Tuesday, 12 February 2013

Thing 11: Facebook Part 2

I like Facebook.

My brother lives in France, my sister-in-law is in Dubai and I have friends in far away places like Australia and Swindon so I love being able to keep in contact so easily. I know I said this in my last post but Facebook seems so much more personal than Twitter.

Although I mostly use Facebook for friends I have 'liked' a few pages; the University of Southampton library, Hampshire Constabulary (always interesting to read the comments under any of their posts) and Sophos Naked Security. That last one is great for picking up changes to Facebook privacy policies as soon as they happen and gives useful, non-patronising advice.

I belong to one Facebook 'group' that a friend set up. Anything we post to the group can only be seen by other group members so it's an excellent way of all staying in the loop without having to think about who can see what we're writing; to me it is a very useful feature.

I'm not sure if I should say this so I'll whisper it...I'm not convinced of the value of university libraries having Facebook pages. I understand that different people like to access information in different ways but I think of all the means we have of communicating with our users Facebook and Twitter are the least useful.

I have looked at various official university library Facebook pages and none of them seem to reach a very large audience; the numbers of likes for all of them is a small percentage of the number of likes the  official page for each institution has. The library Facebook pages that are reaching a larger audience are the unofficial ones, like a page for commenting on amusing graffiti in the toilets for one university library, or where people can comment on students they've seen in their university library (I'm not naming them but they're not hard to find).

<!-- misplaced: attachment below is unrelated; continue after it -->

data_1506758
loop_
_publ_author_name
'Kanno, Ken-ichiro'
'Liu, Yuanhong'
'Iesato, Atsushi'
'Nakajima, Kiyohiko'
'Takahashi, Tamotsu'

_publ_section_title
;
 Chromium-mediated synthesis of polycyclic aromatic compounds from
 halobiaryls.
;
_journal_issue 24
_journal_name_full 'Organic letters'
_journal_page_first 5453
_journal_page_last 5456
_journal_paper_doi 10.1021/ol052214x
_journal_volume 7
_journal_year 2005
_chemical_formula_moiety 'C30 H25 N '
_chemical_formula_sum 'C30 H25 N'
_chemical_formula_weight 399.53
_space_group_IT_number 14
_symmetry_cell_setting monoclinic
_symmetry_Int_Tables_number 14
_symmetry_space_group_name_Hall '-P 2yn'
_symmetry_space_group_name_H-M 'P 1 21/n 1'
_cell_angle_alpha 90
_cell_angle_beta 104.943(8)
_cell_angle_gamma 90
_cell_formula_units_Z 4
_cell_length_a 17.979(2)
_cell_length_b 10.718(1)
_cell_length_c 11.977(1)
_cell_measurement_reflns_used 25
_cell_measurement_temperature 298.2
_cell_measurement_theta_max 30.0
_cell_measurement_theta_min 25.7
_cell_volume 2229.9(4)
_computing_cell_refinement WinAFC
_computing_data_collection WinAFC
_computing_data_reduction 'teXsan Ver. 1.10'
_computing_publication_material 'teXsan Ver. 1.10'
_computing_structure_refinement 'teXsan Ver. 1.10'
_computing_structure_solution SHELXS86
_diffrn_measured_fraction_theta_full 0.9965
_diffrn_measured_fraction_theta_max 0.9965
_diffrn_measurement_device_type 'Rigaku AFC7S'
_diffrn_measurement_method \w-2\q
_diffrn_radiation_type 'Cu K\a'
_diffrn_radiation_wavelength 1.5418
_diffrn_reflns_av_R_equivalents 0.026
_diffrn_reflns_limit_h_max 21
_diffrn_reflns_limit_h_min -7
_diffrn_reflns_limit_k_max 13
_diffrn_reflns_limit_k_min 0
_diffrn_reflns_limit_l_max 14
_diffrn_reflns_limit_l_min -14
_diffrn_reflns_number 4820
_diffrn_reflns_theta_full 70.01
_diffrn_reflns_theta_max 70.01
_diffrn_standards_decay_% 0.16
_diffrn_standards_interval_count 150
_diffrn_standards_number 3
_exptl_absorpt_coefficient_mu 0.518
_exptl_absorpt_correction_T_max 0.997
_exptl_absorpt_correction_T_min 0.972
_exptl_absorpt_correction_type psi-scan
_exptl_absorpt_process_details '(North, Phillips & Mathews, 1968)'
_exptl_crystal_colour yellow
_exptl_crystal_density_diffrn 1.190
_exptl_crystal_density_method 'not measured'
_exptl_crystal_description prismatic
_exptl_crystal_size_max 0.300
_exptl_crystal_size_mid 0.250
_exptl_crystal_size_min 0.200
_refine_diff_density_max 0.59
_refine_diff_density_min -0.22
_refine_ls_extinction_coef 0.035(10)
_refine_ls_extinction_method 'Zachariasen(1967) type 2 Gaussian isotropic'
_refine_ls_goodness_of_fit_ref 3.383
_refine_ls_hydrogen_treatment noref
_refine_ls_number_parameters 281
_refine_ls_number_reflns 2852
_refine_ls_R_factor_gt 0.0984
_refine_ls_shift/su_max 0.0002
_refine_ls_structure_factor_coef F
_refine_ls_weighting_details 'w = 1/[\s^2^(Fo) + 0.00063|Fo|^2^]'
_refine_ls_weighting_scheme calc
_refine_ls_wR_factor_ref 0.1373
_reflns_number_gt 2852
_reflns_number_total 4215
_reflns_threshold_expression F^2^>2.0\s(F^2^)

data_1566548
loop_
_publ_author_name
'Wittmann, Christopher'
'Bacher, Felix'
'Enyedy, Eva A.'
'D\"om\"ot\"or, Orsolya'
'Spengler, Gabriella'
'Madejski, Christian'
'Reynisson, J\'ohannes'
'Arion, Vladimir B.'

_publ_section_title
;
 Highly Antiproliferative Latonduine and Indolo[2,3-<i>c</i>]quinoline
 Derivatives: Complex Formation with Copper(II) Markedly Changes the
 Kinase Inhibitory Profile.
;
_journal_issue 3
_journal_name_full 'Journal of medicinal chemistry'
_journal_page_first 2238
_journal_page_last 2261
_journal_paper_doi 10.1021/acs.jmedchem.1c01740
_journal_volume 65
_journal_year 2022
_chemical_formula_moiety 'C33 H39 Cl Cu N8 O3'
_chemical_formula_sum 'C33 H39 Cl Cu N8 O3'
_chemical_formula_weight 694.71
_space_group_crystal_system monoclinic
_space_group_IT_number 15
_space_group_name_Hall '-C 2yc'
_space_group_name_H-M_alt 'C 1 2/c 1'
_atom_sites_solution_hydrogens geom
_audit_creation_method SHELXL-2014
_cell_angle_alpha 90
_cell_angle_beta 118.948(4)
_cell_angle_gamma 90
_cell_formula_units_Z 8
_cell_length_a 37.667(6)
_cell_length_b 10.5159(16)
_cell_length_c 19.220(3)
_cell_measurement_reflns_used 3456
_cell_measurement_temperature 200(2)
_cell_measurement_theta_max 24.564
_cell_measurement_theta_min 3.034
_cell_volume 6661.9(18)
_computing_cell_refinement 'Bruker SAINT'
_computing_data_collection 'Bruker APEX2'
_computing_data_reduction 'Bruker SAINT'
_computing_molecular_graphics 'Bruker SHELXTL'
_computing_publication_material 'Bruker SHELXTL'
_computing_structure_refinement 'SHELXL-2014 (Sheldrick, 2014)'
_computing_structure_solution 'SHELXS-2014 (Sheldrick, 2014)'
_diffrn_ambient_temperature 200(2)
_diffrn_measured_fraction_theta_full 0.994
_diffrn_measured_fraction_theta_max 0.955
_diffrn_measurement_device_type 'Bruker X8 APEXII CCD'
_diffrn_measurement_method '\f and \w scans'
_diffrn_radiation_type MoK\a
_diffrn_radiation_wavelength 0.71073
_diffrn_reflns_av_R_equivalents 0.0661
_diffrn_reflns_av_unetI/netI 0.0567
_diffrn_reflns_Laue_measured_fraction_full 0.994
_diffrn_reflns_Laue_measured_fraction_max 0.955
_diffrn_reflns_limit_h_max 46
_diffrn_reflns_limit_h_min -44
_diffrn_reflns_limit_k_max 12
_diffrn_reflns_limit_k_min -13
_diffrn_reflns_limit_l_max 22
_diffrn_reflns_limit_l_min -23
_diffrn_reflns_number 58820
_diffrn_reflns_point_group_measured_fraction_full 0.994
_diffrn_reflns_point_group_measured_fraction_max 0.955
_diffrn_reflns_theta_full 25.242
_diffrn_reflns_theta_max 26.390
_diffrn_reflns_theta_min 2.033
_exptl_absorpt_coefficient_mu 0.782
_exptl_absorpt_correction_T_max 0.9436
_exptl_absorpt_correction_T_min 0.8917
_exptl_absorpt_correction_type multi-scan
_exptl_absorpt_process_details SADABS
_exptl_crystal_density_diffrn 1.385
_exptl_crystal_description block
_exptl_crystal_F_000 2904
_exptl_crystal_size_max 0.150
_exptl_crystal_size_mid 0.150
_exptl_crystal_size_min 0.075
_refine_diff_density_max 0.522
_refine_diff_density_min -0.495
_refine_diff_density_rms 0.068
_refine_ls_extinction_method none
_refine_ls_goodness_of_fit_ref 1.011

I see that a valuable use of library Twitter and Facebook pages is broadcasting urgent information, such as snow closures but otherwise I'd put my money less on social networking forms of communication and more on email, the website, Live Chat, phone enquiries and good old face to face help at the Reception, Loans and Enquiries desks.

If I had my own academic library would I have a Facebook page? Probably, but more because other academic libraries do than because I think it's a priority. I would be aware that I would need to invest staff time in maintaining the page, keeping it up to date and engaging. I would consider using questions received via other enquiry routes that might be of general interest and repurposing them on the Facebook page (without identifying the original enquirer of course) in the hope of sparking further queries directly from Facebook. I would also have the member of library staff posting on Facebook give their first name, in the same way we do for Live Chat queries, to make the user experience more personal and friendly.

We've been asked to think about possible problems with having a library Facebook page. Two spring to mind; firstly finding the staff time to maintain it/post something relevant to most users on a regular basis/answer queries and secondly the possibility that people may use it as a place to vent frustrations, for example if they had poor exam results and wanted to complain for the sake of complaining rather than for constructive reasons. Oh, and there's always the chance that people will 'like' the page and then use it to advertise their business/services by posting, which may make it look like the library was endorsing the product or service.

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